Napanee community rallies around striking shelter workers

Napanee was the site of a solidarity protest on Saturday, Feb. 12, 2022, when over 100 people joined the 20 striking women who work for Lennox and Addington Interval House (LAIH) on the picket line.

This striking woman said, “It’s great to see so many people here. We have been out here in the freezing cold this winter, it is nice to have support. And it isn’t even about money. It’s all about language in the contract to protect us.” Photo by Michelle Dorey Forestell.

The “Support Strike” was organized online by Strike Support for Lennox & Addington Interval House Employees, a Facebook group of over over 400 members, to mark an unhappy milestone now that the women have been on the picket line for over 100 days.

Concerned citizens and members of other labour councils who joined the picket line throughout the day, lined both sides of Center Street (Highway 41) to collect donations, hold signs, wave flags, and ring bells of support while passing motorists beeped their horns in solidarity.

A citizen collects donations to help the shelter workers who have been on strike since Oct. 29, 2021. Supporters flanked both sides of Center Street to make their presence known. Photo by Michelle Dorey Forestell.
Even canine companions showed their support. Photo by Michelle Dorey Forestell.

LAIH employees are members of local unit 414 of Unifor, Canada’s largest private-sector union, with more than 315,000 members across the country, working in every major sector of the Canadian economy.

Mike Armstrong, the servicing representative (consultant) for Local 414 was on hand at the line. He said, “This was fantastic to see a real show of support for these ladies. You know, we get lots of honks going by, but to see the labour councils and concerned citizens coming out… It’s a real morale booster for these ladies. You know, it’s been a long struggle it is nonsensical what we’re out here for, it makes no sense, but it’s a real boost for these ladies to know that they’re not alone.”

LAIH Executive Director Sue Weir has refused to negotiate with the employees since December and has been accused of bringing in “scab” workers to do the jobs of her employees.

Brooke McIlvaney, one of the striking women shared that she felt boosted by the support, saying, “I think there have been times that we’ve been feeling a bit defeated as this drags on and to have all this community support and people rallying around us… It really makes us feel better to know that we have such support behind us… and we’ve had such a great showing of people here. Lots of different unions and lots of friends and family and community members have come out to support us. It is just amazing.”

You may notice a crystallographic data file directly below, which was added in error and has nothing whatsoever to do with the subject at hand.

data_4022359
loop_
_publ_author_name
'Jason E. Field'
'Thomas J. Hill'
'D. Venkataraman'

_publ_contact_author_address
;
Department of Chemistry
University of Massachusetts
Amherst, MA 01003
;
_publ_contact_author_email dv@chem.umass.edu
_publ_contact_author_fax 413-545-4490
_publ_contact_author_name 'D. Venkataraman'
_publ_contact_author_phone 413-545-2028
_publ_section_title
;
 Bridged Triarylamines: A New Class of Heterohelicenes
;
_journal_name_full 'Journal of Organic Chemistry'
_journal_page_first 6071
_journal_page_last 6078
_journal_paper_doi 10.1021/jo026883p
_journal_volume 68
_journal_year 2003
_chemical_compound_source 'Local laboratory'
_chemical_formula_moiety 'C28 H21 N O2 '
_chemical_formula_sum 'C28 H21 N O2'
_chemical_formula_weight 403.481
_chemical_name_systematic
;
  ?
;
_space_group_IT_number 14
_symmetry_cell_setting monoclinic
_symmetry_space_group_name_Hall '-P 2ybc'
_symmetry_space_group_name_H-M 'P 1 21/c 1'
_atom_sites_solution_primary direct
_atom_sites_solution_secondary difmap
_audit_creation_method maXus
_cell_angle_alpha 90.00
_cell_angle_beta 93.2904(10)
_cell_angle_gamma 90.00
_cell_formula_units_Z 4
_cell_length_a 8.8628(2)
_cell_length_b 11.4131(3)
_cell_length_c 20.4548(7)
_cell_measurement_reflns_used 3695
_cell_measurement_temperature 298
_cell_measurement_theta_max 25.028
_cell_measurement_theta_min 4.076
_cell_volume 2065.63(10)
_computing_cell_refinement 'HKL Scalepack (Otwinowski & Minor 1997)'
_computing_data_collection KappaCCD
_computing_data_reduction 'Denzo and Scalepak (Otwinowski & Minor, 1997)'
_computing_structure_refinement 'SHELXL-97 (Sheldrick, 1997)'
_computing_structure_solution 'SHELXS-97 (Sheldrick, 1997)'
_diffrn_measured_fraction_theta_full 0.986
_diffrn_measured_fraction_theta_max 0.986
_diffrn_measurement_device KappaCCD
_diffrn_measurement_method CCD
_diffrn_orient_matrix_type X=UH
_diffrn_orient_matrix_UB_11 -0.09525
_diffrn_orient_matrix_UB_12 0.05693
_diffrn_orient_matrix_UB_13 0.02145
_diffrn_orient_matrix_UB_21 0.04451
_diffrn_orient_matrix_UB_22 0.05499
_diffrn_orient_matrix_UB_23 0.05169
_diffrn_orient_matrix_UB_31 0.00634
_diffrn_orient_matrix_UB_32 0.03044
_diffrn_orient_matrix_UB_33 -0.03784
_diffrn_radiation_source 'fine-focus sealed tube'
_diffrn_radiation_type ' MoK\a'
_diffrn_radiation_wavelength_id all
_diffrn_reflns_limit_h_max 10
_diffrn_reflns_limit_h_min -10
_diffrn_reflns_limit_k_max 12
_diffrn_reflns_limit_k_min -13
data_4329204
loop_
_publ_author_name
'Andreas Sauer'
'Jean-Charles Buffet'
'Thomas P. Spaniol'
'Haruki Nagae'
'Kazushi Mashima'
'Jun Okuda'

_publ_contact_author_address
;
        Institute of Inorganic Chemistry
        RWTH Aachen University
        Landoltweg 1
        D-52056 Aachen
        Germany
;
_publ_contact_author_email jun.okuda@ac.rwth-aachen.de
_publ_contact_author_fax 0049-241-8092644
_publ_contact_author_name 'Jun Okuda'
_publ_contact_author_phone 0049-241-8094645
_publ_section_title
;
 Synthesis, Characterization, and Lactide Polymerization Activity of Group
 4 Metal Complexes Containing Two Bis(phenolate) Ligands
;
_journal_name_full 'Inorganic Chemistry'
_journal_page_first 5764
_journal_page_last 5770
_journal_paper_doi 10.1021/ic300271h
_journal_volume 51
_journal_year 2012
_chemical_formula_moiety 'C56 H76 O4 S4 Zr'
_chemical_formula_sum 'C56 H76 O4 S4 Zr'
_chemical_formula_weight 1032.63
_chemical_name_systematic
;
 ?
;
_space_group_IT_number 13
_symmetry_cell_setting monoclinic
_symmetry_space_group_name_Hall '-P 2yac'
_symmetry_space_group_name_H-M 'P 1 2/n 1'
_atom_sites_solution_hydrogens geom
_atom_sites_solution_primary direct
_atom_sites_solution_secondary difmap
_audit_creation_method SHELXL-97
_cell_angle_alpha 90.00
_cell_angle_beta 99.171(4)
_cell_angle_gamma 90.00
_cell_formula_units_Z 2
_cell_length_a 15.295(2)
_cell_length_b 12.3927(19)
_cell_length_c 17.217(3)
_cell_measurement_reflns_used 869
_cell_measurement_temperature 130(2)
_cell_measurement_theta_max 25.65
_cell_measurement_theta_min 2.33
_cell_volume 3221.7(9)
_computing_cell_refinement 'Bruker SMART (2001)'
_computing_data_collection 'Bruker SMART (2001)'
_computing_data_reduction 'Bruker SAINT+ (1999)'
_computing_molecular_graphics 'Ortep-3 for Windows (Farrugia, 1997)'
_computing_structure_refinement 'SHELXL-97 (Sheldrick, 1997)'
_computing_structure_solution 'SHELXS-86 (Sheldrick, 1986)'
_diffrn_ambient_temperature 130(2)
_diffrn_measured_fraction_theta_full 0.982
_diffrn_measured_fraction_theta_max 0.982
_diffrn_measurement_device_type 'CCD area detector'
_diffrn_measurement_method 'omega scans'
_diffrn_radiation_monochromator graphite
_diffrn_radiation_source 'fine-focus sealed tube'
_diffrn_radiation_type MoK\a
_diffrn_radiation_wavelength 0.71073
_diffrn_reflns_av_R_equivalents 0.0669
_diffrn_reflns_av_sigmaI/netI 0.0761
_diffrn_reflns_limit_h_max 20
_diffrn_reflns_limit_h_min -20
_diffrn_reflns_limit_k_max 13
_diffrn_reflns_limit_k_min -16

Several smiling kids showed solidarity with their striking moms, aunts and friends as they enjoyed the snowbanks and hot chocolate. Photo by Michelle Dorey Forestell.
Kings of the picket castle. Photo by Michelle Dorey Forestell.

“Interval House’s mission is to provide a safe place for our community’s most vulnerable: abused woman and their children. Yet when asked to improve the health and safety of working conditions, the members of Local 414 are ignored. Enough is enough,” reads a news release from Unifor. 

“It’s time for management to get back to the table and show workers respect,” the release continues. “Because everyone needs to feel safe at Interval House. Including the people who work there.”

The current collective agreement has been expired for more than a year. The unit voted 100 per cent in favour of strike action. Workers are seeking the same or similar processes and benefits that sister agencies in neighbouring communities have, aiming to address issues of representation, disciplinary actions and job postings.

Video by Michelle Dorest Forestell.

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